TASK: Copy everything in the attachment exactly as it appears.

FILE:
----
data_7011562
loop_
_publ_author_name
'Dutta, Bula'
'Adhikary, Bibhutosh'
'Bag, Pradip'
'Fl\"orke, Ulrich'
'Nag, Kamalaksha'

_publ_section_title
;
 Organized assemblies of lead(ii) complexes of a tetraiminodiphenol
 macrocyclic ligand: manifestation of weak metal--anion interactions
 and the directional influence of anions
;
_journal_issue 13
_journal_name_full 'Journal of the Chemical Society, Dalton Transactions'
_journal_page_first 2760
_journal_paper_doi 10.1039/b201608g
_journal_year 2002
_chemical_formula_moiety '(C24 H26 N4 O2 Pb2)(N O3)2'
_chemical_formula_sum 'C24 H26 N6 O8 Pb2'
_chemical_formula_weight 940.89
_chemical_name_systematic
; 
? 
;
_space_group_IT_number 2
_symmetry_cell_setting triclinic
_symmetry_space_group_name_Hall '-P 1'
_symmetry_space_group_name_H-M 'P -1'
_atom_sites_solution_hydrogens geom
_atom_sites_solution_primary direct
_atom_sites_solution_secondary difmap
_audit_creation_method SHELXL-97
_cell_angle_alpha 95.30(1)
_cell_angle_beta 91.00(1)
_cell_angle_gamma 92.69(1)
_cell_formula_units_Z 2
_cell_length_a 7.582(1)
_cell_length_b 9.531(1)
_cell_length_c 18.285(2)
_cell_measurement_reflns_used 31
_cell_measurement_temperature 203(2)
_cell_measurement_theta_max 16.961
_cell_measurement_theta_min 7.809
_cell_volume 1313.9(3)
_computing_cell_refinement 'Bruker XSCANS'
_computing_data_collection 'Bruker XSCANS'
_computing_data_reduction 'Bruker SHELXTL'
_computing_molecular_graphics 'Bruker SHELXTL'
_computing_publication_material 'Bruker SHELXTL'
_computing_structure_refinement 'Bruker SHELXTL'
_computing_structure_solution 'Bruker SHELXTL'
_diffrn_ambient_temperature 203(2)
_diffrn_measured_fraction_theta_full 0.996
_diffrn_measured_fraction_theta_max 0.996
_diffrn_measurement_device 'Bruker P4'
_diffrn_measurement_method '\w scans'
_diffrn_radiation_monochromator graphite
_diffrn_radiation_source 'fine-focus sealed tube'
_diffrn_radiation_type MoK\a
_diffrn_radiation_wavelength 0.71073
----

data_7011562
loop_
_publ_author_name
'Dutta, Bula'
'Adhikary, Bibhutosh'
'Bag, Pradip'
'Fl\"orke, Ulrich'
'Nag, Kamalaksha'

_publ_section_title
;
 Organized assemblies of lead(ii) complexes of a tetraiminodiphenol
 macrocyclic ligand: manifestation of weak metal--anion interactions
 and the directional influence of anions
;
_journal_issue 13
_journal_name_full 'Journal of the Chemical Society, Dalton Transactions'
_journal_page_first 2760
_journal_paper_doi 10.1039/b201608g
_journal_year 2002
_chemical_formula_moiety '(C24 H26 N4 O2 Pb2)(N O3)2'
_chemical_formula_sum 'C24 H26 N6 O8 Pb2'
_chemical_formula_weight 940.89
_chemical_name_systematic
; 
? 
;
_space_group_IT_number 2
_symmetry_cell_setting triclinic
_symmetry_space_group_name_Hall '-P 1'
_symmetry_space_group_name_H-M 'P -1'
_atom_sites_solution_hydrogens geom
_atom_sites_solution_primary direct
_atom_sites_solution_secondary difmap
_audit_creation_method SHELXL-97
_cell_angle_alpha 95.30(1)
_cell_angle_beta 91.00(1)
_cell_angle_gamma 92.69(1)
_cell_formula_units_Z 2
_cell_length_a 7.582(1)
_cell_length_b 9.531(1)
_cell_length_c 18.285(2)
_cell_measurement_reflns_used 31
_cell_measurement_temperature 203(2)
_cell_measurement_theta_max 16.961
_cell_measurement_theta_min 7.809
_cell_volume 1313.9(3)
_computing_cell_refinement 'Bruker XSCANS'
_computing_data_collection 'Bruker XSCANS'
_computing_data_reduction 'Bruker SHELXTL'
_computing_molecular_graphics 'Bruker SHELXTL'
_computing_publication_material 'Bruker SHELXTL'
_computing_structure_refinement 'Bruker SHELXTL'
_computing_structure_solution 'Bruker SHELXTL'
_diffrn_ambient_temperature 203(2)
_diffrn_measured_fraction_theta_full 0.996
_diffrn_measured_fraction_theta_max 0.996
_diffrn_measurement_device 'Bruker P4'
_diffrn_measurement_method '\w scans'
_diffrn_radiation_monochromator graphite
_diffrn_radiation_source 'fine-focus sealed tube'
_diffrn_radiation_type MoK\a
_diffrn_radiation_wavelength 0.71073